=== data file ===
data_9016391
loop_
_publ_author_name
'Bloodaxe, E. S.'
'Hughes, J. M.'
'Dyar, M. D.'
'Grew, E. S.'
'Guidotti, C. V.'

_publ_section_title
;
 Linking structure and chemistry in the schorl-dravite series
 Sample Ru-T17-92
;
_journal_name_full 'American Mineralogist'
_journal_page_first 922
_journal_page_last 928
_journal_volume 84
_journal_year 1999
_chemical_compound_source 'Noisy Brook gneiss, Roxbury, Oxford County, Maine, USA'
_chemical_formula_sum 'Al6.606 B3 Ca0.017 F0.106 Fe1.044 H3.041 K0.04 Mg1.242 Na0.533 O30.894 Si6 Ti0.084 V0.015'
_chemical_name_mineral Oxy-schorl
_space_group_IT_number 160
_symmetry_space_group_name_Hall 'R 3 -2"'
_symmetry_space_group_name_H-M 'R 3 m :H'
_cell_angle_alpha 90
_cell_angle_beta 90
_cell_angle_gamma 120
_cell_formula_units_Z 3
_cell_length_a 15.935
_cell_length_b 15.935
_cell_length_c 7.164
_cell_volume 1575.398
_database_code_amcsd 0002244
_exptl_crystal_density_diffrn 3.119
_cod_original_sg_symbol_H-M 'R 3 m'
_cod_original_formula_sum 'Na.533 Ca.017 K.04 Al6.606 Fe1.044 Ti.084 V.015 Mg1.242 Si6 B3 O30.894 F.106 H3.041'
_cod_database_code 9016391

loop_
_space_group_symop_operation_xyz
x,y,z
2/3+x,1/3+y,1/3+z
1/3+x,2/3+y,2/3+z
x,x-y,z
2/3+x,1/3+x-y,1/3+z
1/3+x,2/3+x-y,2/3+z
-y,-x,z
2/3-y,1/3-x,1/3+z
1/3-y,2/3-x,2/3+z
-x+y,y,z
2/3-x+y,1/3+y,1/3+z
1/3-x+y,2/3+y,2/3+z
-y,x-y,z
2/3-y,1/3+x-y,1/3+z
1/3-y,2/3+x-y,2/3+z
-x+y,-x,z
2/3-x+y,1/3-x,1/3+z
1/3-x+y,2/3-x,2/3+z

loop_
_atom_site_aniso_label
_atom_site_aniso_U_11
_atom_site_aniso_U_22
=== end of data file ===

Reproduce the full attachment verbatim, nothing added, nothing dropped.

data_9016391
loop_
_publ_author_name
'Bloodaxe, E. S.'
'Hughes, J. M.'
'Dyar, M. D.'
'Grew, E. S.'
'Guidotti, C. V.'

_publ_section_title
;
 Linking structure and chemistry in the schorl-dravite series
 Sample Ru-T17-92
;
_journal_name_full 'American Mineralogist'
_journal_page_first 922
_journal_page_last 928
_journal_volume 84
_journal_year 1999
_chemical_compound_source 'Noisy Brook gneiss, Roxbury, Oxford County, Maine, USA'
_chemical_formula_sum 'Al6.606 B3 Ca0.017 F0.106 Fe1.044 H3.041 K0.04 Mg1.242 Na0.533 O30.894 Si6 Ti0.084 V0.015'
_chemical_name_mineral Oxy-schorl
_space_group_IT_number 160
_symmetry_space_group_name_Hall 'R 3 -2"'
_symmetry_space_group_name_H-M 'R 3 m :H'
_cell_angle_alpha 90
_cell_angle_beta 90
_cell_angle_gamma 120
_cell_formula_units_Z 3
_cell_length_a 15.935
_cell_length_b 15.935
_cell_length_c 7.164
_cell_volume 1575.398
_database_code_amcsd 0002244
_exptl_crystal_density_diffrn 3.119
_cod_original_sg_symbol_H-M 'R 3 m'
_cod_original_formula_sum 'Na.533 Ca.017 K.04 Al6.606 Fe1.044 Ti.084 V.015 Mg1.242 Si6 B3 O30.894 F.106 H3.041'
_cod_database_code 9016391

loop_
_space_group_symop_operation_xyz
x,y,z
2/3+x,1/3+y,1/3+z
1/3+x,2/3+y,2/3+z
x,x-y,z
2/3+x,1/3+x-y,1/3+z
1/3+x,2/3+x-y,2/3+z
-y,-x,z
2/3-y,1/3-x,1/3+z
1/3-y,2/3-x,2/3+z
-x+y,y,z
2/3-x+y,1/3+y,1/3+z
1/3-x+y,2/3+y,2/3+z
-y,x-y,z
2/3-y,1/3+x-y,1/3+z
1/3-y,2/3+x-y,2/3+z
-x+y,-x,z
2/3-x+y,1/3-x,1/3+z
1/3-x+y,2/3-x,2/3+z

loop_
_atom_site_aniso_label
_atom_site_aniso_U_11
_atom_site_aniso_U_22